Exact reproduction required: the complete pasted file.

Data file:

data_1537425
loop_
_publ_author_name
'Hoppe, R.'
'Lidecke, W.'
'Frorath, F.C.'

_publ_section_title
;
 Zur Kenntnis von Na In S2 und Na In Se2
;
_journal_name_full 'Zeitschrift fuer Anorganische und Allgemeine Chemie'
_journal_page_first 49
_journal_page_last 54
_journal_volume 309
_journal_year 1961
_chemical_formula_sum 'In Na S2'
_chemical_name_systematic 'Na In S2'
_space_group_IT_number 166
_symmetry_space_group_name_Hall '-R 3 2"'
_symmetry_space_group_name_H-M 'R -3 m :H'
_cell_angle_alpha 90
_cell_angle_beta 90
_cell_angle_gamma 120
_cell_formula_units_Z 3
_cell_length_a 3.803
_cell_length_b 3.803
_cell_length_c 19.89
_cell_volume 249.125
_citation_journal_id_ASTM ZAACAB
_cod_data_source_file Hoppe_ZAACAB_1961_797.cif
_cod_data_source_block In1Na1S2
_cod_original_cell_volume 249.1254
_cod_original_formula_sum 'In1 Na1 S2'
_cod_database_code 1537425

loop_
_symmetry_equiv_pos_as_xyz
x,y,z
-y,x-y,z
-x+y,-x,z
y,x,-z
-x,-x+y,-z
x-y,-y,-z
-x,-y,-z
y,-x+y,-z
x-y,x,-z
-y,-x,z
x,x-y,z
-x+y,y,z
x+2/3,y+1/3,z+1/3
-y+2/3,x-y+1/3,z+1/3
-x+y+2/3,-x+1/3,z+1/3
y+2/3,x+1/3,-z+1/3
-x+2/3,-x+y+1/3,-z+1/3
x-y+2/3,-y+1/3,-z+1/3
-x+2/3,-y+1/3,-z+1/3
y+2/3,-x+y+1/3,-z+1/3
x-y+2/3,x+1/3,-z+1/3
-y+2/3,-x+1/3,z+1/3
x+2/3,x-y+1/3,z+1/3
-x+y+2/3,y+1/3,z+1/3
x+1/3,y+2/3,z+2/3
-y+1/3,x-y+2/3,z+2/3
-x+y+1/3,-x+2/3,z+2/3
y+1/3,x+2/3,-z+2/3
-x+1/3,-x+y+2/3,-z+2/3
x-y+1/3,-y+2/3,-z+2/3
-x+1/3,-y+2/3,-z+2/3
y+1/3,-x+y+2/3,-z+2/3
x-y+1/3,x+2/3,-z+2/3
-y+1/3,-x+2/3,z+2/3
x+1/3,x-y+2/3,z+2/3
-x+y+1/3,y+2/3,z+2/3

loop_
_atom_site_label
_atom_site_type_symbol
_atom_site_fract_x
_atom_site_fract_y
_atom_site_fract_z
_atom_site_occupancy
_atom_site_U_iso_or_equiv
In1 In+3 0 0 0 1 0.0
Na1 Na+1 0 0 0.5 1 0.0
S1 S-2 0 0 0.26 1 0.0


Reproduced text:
data_1537425
loop_
_publ_author_name
'Hoppe, R.'
'Lidecke, W.'
'Frorath, F.C.'

_publ_section_title
;
 Zur Kenntnis von Na In S2 und Na In Se2
;
_journal_name_full 'Zeitschrift fuer Anorganische und Allgemeine Chemie'
_journal_page_first 49
_journal_page_last 54
_journal_volume 309
_journal_year 1961
_chemical_formula_sum 'In Na S2'
_chemical_name_systematic 'Na In S2'
_space_group_IT_number 166
_symmetry_space_group_name_Hall '-R 3 2"'
_symmetry_space_group_name_H-M 'R -3 m :H'
_cell_angle_alpha 90
_cell_angle_beta 90
_cell_angle_gamma 120
_cell_formula_units_Z 3
_cell_length_a 3.803
_cell_length_b 3.803
_cell_length_c 19.89
_cell_volume 249.125
_citation_journal_id_ASTM ZAACAB
_cod_data_source_file Hoppe_ZAACAB_1961_797.cif
_cod_data_source_block In1Na1S2
_cod_original_cell_volume 249.1254
_cod_original_formula_sum 'In1 Na1 S2'
_cod_database_code 1537425

loop_
_symmetry_equiv_pos_as_xyz
x,y,z
-y,x-y,z
-x+y,-x,z
y,x,-z
-x,-x+y,-z
x-y,-y,-z
-x,-y,-z
y,-x+y,-z
x-y,x,-z
-y,-x,z
x,x-y,z
-x+y,y,z
x+2/3,y+1/3,z+1/3
-y+2/3,x-y+1/3,z+1/3
-x+y+2/3,-x+1/3,z+1/3
y+2/3,x+1/3,-z+1/3
-x+2/3,-x+y+1/3,-z+1/3
x-y+2/3,-y+1/3,-z+1/3
-x+2/3,-y+1/3,-z+1/3
y+2/3,-x+y+1/3,-z+1/3
x-y+2/3,x+1/3,-z+1/3
-y+2/3,-x+1/3,z+1/3
x+2/3,x-y+1/3,z+1/3
-x+y+2/3,y+1/3,z+1/3
x+1/3,y+2/3,z+2/3
-y+1/3,x-y+2/3,z+2/3
-x+y+1/3,-x+2/3,z+2/3
y+1/3,x+2/3,-z+2/3
-x+1/3,-x+y+2/3,-z+2/3
x-y+1/3,-y+2/3,-z+2/3
-x+1/3,-y+2/3,-z+2/3
y+1/3,-x+y+2/3,-z+2/3
x-y+1/3,x+2/3,-z+2/3
-y+1/3,-x+2/3,z+2/3
x+1/3,x-y+2/3,z+2/3
-x+y+1/3,y+2/3,z+2/3

loop_
_atom_site_label
_atom_site_type_symbol
_atom_site_fract_x
_atom_site_fract_y
_atom_site_fract_z
_atom_site_occupancy
_atom_site_U_iso_or_equiv
In1 In+3 0 0 0 1 0.0
Na1 Na+1 0 0 0.5 1 0.0
S1 S-2 0 0 0.26 1 0.0